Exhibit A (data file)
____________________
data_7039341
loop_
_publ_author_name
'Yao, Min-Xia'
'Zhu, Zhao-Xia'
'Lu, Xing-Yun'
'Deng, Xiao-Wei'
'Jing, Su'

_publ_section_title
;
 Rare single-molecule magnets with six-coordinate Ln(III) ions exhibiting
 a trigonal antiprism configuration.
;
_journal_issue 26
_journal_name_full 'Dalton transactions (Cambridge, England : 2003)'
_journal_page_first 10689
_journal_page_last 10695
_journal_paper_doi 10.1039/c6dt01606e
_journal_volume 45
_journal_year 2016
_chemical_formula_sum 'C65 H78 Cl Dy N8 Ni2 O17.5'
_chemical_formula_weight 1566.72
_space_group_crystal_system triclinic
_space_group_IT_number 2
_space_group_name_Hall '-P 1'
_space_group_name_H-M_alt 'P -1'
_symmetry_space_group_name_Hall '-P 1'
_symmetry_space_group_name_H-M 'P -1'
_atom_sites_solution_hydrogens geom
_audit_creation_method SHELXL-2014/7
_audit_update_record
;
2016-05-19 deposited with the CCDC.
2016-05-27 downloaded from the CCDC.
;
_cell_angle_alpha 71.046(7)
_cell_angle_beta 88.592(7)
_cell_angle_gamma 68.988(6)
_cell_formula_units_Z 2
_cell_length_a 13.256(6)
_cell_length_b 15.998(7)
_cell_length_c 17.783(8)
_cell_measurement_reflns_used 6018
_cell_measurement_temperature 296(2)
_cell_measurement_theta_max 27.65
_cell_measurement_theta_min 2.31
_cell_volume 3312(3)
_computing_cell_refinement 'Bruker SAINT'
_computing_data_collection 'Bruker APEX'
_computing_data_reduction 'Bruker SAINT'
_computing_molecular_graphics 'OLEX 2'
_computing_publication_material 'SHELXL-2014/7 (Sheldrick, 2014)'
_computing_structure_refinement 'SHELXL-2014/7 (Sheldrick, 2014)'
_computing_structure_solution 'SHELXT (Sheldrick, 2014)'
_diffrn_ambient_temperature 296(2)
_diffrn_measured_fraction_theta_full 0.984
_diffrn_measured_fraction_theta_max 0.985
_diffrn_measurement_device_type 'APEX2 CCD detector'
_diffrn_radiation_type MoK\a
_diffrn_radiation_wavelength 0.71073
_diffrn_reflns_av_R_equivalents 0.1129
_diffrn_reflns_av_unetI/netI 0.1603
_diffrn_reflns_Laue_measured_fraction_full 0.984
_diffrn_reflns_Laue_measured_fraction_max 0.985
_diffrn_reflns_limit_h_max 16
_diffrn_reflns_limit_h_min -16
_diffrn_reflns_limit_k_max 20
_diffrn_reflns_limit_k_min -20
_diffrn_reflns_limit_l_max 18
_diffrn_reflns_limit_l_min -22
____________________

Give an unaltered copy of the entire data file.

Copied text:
data_7039341
loop_
_publ_author_name
'Yao, Min-Xia'
'Zhu, Zhao-Xia'
'Lu, Xing-Yun'
'Deng, Xiao-Wei'
'Jing, Su'

_publ_section_title
;
 Rare single-molecule magnets with six-coordinate Ln(III) ions exhibiting
 a trigonal antiprism configuration.
;
_journal_issue 26
_journal_name_full 'Dalton transactions (Cambridge, England : 2003)'
_journal_page_first 10689
_journal_page_last 10695
_journal_paper_doi 10.1039/c6dt01606e
_journal_volume 45
_journal_year 2016
_chemical_formula_sum 'C65 H78 Cl Dy N8 Ni2 O17.5'
_chemical_formula_weight 1566.72
_space_group_crystal_system triclinic
_space_group_IT_number 2
_space_group_name_Hall '-P 1'
_space_group_name_H-M_alt 'P -1'
_symmetry_space_group_name_Hall '-P 1'
_symmetry_space_group_name_H-M 'P -1'
_atom_sites_solution_hydrogens geom
_audit_creation_method SHELXL-2014/7
_audit_update_record
;
2016-05-19 deposited with the CCDC.
2016-05-27 downloaded from the CCDC.
;
_cell_angle_alpha 71.046(7)
_cell_angle_beta 88.592(7)
_cell_angle_gamma 68.988(6)
_cell_formula_units_Z 2
_cell_length_a 13.256(6)
_cell_length_b 15.998(7)
_cell_length_c 17.783(8)
_cell_measurement_reflns_used 6018
_cell_measurement_temperature 296(2)
_cell_measurement_theta_max 27.65
_cell_measurement_theta_min 2.31
_cell_volume 3312(3)
_computing_cell_refinement 'Bruker SAINT'
_computing_data_collection 'Bruker APEX'
_computing_data_reduction 'Bruker SAINT'
_computing_molecular_graphics 'OLEX 2'
_computing_publication_material 'SHELXL-2014/7 (Sheldrick, 2014)'
_computing_structure_refinement 'SHELXL-2014/7 (Sheldrick, 2014)'
_computing_structure_solution 'SHELXT (Sheldrick, 2014)'
_diffrn_ambient_temperature 296(2)
_diffrn_measured_fraction_theta_full 0.984
_diffrn_measured_fraction_theta_max 0.985
_diffrn_measurement_device_type 'APEX2 CCD detector'
_diffrn_radiation_type MoK\a
_diffrn_radiation_wavelength 0.71073
_diffrn_reflns_av_R_equivalents 0.1129
_diffrn_reflns_av_unetI/netI 0.1603
_diffrn_reflns_Laue_measured_fraction_full 0.984
_diffrn_reflns_Laue_measured_fraction_max 0.985
_diffrn_reflns_limit_h_max 16
_diffrn_reflns_limit_h_min -16
_diffrn_reflns_limit_k_max 20
_diffrn_reflns_limit_k_min -20
_diffrn_reflns_limit_l_max 18
_diffrn_reflns_limit_l_min -22